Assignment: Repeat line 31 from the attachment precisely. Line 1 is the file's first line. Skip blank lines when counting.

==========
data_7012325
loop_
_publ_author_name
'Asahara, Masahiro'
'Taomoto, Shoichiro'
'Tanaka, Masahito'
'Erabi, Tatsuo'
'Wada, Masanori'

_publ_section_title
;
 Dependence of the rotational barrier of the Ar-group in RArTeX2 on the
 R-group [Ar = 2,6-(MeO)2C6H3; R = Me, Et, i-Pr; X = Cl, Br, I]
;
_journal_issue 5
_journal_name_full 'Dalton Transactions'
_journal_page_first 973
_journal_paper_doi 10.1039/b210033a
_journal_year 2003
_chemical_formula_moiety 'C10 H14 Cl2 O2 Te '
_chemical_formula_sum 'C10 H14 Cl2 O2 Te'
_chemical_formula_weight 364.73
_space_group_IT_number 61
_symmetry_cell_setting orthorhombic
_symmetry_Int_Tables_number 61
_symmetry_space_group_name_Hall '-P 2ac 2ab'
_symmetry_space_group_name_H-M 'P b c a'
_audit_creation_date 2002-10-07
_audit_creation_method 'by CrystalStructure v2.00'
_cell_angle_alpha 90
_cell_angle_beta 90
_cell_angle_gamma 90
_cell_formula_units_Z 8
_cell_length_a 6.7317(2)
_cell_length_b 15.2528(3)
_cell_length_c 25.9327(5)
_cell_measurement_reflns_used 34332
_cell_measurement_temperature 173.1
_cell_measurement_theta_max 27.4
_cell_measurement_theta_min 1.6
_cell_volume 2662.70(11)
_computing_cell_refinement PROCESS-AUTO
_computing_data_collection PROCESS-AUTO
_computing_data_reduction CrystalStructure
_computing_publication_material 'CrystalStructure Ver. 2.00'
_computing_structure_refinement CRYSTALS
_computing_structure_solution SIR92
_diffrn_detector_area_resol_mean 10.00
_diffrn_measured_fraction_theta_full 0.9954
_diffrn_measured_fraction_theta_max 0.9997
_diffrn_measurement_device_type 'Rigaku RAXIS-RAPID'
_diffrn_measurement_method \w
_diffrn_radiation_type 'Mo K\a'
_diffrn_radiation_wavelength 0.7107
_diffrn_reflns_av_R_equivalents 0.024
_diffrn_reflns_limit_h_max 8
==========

_cell_angle_gamma 90